On Friday, Trump’s team blasted out a text with this strong, high-minded presidential message: “We will not bend. We will not break. We will never give in. We will never give up.”
But it was not a rallying cry to help shore up Americans sagging under the toll of a pandemic that on Wednesday alone killed more Americans than on D-Day or 9-11. It was part of a fundraising pitch tied to Senate races in Georgia and to Trump’s unsupported claims that Democrats are trying to “steal” the presidential election he lost.
Of Trump’s tweets over the past week, 82 per cent have been focused on the election and just 7 per cent on the virus — almost all of those related to forthcoming vaccines — according to Factba.se, a data analytics company. Nearly a third of the president’s tweets on the election were flagged by Twitter for misinformation.
As he talks and tweets at length about the election he is futilely trying to subvert, the president is leaving Americans without a central figure to help them deal with their grief over loved-ones’ deaths and the day-to-day danger of the pandemic that still rages. His strategy is to focus totally on the shiny object coming soon — the prospect of a vaccine.
Friday night, the the Food and Drug Administration gave the final go-ahead to a vaccine from Pfizer and its German partner BioNTech, launching emergency vaccinations in a bid to end the pandemic. But Trump’s three-minute internet address hailing the vaccine made no mention of the toll the virus has taken.
Calvin Jillson, a presidential historian at Southern Methodist University, said Trump has proven himself unable or unwilling to muster the “normal and natural, falling-off-a-log simple presidential approach” that is called for in any moment of national grief or crisis.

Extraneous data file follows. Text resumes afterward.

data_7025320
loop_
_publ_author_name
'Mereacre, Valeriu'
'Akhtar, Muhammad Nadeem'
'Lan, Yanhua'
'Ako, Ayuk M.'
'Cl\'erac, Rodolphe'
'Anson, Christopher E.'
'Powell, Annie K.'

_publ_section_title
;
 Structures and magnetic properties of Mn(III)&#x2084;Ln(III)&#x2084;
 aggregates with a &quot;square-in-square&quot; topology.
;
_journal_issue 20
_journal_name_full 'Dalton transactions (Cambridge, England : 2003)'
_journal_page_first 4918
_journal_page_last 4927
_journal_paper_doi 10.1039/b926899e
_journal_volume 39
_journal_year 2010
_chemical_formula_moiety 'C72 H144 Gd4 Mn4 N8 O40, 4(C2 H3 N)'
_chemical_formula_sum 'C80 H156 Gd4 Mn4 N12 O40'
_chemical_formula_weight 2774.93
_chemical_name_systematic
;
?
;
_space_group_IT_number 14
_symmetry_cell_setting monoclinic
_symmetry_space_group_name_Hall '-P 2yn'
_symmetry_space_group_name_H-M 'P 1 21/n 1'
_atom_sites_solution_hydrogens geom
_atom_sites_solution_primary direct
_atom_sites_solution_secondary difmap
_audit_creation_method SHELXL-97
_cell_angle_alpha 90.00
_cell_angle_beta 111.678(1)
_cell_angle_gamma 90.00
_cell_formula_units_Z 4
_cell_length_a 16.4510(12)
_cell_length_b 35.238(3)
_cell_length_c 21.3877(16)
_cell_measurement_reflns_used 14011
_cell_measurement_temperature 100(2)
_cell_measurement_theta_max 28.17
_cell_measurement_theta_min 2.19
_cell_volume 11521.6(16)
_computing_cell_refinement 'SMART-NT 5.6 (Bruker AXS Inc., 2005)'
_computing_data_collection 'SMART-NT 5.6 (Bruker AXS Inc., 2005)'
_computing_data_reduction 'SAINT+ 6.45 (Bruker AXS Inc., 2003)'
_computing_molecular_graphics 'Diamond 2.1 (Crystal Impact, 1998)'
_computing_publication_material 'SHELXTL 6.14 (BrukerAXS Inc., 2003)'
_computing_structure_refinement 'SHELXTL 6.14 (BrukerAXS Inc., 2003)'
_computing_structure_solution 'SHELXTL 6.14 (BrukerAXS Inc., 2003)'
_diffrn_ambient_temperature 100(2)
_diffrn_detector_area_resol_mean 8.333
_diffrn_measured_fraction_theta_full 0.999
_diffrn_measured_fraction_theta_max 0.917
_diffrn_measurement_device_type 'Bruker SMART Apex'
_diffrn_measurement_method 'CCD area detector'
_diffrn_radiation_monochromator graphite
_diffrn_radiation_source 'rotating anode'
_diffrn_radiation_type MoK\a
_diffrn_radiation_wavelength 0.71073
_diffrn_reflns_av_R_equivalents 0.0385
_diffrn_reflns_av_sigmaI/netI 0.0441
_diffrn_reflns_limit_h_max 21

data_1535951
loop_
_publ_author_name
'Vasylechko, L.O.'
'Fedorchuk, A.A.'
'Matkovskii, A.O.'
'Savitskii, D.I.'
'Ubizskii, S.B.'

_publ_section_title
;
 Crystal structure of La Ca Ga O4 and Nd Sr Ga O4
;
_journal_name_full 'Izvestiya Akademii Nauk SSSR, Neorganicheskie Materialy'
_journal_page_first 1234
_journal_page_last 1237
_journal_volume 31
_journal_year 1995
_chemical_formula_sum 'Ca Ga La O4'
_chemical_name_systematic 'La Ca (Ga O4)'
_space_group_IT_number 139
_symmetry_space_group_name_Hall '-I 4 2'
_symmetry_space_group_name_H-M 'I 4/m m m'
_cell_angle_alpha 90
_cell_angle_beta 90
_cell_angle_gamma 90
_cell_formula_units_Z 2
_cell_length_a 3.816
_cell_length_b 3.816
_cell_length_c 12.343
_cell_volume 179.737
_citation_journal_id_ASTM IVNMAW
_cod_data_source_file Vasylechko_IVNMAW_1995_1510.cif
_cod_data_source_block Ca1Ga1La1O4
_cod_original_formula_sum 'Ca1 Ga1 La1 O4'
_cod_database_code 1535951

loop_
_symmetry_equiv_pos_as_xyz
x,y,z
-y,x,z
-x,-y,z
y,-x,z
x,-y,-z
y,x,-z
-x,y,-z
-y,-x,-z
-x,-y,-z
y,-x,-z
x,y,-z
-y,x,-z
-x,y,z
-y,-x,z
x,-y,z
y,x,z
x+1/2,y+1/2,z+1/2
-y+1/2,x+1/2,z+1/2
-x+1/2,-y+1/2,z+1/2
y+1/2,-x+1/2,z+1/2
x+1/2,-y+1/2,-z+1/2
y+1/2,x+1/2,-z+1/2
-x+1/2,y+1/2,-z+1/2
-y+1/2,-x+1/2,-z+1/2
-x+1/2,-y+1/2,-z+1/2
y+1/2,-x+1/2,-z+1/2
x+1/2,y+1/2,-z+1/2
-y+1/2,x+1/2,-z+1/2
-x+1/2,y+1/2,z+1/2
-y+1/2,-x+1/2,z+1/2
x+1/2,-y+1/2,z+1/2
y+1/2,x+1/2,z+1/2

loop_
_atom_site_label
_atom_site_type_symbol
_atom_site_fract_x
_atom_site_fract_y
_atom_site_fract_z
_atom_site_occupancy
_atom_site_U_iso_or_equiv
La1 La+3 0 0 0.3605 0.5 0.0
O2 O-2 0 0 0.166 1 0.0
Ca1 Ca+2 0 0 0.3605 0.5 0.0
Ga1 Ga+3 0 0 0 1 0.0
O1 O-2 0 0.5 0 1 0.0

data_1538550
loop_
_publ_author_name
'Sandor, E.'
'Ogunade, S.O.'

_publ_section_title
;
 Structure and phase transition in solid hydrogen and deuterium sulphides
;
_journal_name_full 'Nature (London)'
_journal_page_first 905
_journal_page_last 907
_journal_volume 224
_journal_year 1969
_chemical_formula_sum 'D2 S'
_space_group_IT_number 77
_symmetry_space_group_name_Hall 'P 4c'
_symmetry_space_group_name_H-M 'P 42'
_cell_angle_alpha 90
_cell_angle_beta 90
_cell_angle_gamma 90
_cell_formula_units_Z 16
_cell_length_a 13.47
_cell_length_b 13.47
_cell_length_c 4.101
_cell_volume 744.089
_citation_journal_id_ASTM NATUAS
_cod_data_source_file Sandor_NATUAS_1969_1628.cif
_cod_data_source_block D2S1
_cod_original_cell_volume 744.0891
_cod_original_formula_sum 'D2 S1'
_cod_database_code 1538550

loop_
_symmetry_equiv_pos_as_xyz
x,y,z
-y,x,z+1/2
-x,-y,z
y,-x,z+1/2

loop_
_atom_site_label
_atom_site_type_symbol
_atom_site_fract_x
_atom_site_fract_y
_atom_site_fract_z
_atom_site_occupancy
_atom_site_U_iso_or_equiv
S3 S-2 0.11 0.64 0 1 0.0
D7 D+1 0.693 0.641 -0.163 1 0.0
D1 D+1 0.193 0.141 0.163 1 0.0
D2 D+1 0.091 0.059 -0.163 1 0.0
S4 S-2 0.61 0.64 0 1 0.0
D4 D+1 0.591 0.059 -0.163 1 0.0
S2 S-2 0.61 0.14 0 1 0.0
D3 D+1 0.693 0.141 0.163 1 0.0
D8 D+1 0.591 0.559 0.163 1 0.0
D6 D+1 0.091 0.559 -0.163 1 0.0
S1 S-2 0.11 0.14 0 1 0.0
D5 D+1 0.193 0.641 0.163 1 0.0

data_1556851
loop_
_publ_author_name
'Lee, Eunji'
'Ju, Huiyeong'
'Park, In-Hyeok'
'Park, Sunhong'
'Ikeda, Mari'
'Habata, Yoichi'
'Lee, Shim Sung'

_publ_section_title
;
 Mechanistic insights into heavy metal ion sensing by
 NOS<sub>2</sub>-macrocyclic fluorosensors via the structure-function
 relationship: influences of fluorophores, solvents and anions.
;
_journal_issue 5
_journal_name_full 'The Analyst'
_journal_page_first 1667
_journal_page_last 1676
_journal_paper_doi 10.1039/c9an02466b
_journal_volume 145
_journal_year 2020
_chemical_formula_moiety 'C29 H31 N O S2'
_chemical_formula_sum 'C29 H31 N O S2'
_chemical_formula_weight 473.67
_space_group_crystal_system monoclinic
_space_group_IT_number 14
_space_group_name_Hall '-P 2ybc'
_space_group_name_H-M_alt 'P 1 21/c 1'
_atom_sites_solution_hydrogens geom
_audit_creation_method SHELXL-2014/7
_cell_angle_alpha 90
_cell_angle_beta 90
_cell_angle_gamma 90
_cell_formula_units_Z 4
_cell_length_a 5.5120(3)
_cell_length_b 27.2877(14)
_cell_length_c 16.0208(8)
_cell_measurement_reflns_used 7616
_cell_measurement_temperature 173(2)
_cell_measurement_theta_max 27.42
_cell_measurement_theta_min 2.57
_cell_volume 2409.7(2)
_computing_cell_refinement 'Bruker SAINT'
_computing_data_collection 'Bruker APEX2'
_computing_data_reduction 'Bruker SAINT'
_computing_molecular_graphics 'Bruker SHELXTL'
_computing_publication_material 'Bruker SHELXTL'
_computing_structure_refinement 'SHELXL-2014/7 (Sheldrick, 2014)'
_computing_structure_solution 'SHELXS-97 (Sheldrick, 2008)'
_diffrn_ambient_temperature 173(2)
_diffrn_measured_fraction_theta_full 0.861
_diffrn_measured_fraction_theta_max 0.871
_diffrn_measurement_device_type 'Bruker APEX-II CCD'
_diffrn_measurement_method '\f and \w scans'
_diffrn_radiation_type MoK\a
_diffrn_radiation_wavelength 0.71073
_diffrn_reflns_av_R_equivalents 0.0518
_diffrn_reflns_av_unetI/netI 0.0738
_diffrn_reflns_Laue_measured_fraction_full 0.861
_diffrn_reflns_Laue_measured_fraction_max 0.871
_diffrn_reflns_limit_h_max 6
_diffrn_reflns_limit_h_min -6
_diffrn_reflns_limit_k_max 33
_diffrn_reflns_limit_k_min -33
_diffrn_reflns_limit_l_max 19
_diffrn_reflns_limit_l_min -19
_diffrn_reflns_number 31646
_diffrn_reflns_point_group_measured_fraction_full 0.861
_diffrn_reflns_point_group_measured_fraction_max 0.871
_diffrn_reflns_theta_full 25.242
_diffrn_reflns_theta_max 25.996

“He simply doesn’t seem to have the emotional depth, the emotional reserves to feel what’s happening in the country and to respond to it in the way that any other president — even those who’ve been fairly emotionally crippled — would do,” Jillson said.
Trump did convene a summit this week to highlight his administration’s successful efforts to help hasten the development of coronavirus vaccines and prepare for their speedy distribution. And he spent part of Friday pressing federal authorities to authorize use of the first-up vaccine candidate from Pfizer.
At his summit, the president put heavy emphasis on the faster-than-expected development of the vaccines, calling it “an incredible success,” “a monumental national achievement,” “really amazing” and “somewhat of a miracle.” He’s also claimed credit, though Pfizer developed its vaccine outside the administration’s “Operation Warp Speed.”
In a passing nod to the pandemic’s toll, Trump promised the coming vaccines would “quickly and dramatically reduce deaths and hospitalizations,” adding that “we want to get back to normal.” But it will be months before most Americans have access to a vaccine.
Asked what message he had for Americans suffering great hardship as the holidays approach and the virus only gets worse, Trump’s answer had an almost clinical tone.
“Yeah, well, CDC puts out their guidelines, and they’re very important guidelines,” he said, “but I think this: I think that the vaccine was our goal.”
To focus otherwise would undercut Trump’s goal of minimizing the national pain of the virus’ toll and his claims that the danger will soon vanish.
Trump’s successor, Joe Biden, on Friday answered that approach with a promise for greater presidential leadership. Of the virus, he said: “We can wish this away, but we need to face it.”
Jeff Shesol, a presidential historian and former speechwriter for President Bill Clinton, said Trump’s failure to express empathy was a “personal pathology manifesting itself as political strategy.” (Global News)